Left: Front X In Search Of Space, UA, 1971. Right: Record bag, Space Ritual, UA, 1973.

At the top of this post you’ll find the letterhead derived from his double-headed Hawkwind logo. Due to space considerations, the letterhead did not appear in the first edition of Reasons; this is the first time it has been published.

Gatefold, X In Search Of Space, UA 1971.

Many of the elements will be familiar to Barney heads, having appeared first on the cover, gatefold and Hawkwind log insert of  X In Search Of Space.

Outer gatefold, Space Ritual, UA, 1973.

There are graphics, symbols and decorations from both sides of the six-panel Space Ritual fold-out as well as the tessallated design of the album’s record bags.

Inner gatefold, Space Ritual, UA, 1973.

And there are images and graphics from both sides of Doremi Fasol Latido, including the chrome Hawkwind “gateway”, as well as from the programme for the tour which accompanied that album’s release

Back + front cover, Doremi Fasol Latido, UA, 1972.

Left: Space Ritual tour programme 1972. Right: Logo 1972.

To play us out  here’s Kinski’s version of Master Of The Universe:

Discovered: The rarest Barney Bubbles design ever!

Wednesday, April 1st, 2009

Today we are proud to announce that we have tracked down the rarest of all Barney Bubbles designs: Knees Up Party, the 1975 album by popular pianist Mrs Mills.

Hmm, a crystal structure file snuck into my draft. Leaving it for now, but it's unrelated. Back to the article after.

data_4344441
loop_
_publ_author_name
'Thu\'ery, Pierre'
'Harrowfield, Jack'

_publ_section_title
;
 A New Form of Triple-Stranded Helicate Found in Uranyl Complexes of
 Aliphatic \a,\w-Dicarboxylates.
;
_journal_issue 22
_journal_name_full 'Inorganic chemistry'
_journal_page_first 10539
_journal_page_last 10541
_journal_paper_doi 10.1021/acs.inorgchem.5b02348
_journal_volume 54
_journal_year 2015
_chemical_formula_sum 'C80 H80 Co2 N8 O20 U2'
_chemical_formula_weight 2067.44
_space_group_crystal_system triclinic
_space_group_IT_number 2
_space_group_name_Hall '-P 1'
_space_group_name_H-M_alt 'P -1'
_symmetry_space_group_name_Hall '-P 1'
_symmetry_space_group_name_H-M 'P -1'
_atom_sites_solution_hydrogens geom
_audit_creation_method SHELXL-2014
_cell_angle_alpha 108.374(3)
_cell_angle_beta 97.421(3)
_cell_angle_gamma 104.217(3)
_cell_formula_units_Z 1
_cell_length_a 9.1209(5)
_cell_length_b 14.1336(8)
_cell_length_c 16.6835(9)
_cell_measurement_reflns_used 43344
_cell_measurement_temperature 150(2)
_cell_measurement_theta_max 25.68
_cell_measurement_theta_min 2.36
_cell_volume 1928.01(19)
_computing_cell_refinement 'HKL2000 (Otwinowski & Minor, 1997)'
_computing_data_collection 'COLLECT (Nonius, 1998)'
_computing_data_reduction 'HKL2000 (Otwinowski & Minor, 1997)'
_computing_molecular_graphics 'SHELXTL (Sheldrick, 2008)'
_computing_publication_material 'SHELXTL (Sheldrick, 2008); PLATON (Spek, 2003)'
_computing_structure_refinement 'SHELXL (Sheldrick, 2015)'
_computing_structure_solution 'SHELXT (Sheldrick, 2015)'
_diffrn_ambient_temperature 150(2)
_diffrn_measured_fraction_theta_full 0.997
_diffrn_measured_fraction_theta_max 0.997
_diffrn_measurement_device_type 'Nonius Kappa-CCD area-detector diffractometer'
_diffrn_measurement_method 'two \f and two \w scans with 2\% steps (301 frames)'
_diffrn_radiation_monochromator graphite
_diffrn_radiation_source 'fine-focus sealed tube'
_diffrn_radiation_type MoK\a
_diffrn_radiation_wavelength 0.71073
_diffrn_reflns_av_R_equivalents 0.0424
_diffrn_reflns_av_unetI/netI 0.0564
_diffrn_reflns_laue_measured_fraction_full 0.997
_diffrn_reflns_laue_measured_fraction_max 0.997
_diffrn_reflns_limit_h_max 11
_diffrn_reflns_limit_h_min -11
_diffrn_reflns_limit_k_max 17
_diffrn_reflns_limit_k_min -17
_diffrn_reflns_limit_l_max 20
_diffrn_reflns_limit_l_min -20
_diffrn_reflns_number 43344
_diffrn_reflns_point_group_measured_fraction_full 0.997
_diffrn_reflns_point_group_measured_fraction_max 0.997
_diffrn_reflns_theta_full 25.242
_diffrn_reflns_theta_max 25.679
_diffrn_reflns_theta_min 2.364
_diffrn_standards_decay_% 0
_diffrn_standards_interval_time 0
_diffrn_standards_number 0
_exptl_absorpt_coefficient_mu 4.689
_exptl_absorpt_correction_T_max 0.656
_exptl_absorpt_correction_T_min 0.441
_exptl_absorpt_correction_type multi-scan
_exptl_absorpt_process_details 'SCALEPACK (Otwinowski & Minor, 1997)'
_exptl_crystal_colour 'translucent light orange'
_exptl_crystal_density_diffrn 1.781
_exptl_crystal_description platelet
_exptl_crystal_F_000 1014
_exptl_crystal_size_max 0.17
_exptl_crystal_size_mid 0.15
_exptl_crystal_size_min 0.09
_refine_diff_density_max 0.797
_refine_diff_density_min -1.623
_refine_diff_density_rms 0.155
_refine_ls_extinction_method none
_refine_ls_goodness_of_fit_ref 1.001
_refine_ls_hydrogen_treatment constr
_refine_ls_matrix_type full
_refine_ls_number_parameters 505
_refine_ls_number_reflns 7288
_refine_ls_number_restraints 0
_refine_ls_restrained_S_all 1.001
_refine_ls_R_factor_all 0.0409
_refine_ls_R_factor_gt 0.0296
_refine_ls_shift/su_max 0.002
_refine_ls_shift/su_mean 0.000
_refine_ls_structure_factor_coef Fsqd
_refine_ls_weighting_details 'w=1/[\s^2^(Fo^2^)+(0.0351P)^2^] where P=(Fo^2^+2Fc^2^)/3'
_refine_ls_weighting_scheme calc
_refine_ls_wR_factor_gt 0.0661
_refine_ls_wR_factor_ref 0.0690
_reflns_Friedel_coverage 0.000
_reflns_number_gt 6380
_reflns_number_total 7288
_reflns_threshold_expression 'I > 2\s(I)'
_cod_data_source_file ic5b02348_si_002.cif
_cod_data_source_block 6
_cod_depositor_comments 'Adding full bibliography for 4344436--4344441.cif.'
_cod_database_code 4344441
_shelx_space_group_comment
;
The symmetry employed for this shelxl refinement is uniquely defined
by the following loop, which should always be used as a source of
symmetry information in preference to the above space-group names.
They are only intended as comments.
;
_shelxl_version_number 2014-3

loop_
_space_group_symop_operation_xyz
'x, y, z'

Extremely collectable design. Note typographic comnfidence.

Knees Up Party: "Intricately reflexive."

“Barney was very secretive and never talked about his work with Mills,” says his friend Jack Rivoli. “I only found out about it by accident when she appeared on The Two Ronnies one night and Barney hinted that they had collaborated.”

Like Bubbles, Mills revelled in pseudonymic disguise (she was born Gladys Jordan in 1918). Mills had been introduced to the designer by Paul McCartney (who would later marry her grand-daughter) when she was recording at Abbey Road Studios. At one time Mills was posited as a replacement for the dancer Stacia on Hawkwind‘s groundbreaking Space Ritual tour. A deal with Stiff Records was reportedly cancelled due to her hedonistic lifestyle, as portrayed here.

In typically oblique style the cover track-listing does not mention Mills’ radical reworking of Kevin Coyne’s Eastbourne Ladies (Bubbles was responsible for the layout and logo for the Coyne album Marjory Razorblade).

Mills and Bubbles shared interests in cosmology, cybernetics and casseroles. When the concept album Knees Up Party was suggested after a trip to the Lesser Great Pyramid, Bubbles adopted his integrated approach for the sleeve, art directing the photo session which involved subtle use of Pearly King & Queen regalia (denoting his ongoing interlacing of references to heraldry and regality). Mills herself is adorned with a necklace of eight flowers, a potent symbol of Bubbles’ oeuvre.

This photo session was in turn to inspire his choreography and stage sets for Hawklords’ 25 Years On tour of 1978.

“This is definitely Bubbles,” says graphics authority Roy Wenge. “Knees Up Party is a fine example of the intricately reflexive nature of his work. As a graphic construction it offers multiple points of interest, dispersing the viewer’s attention.”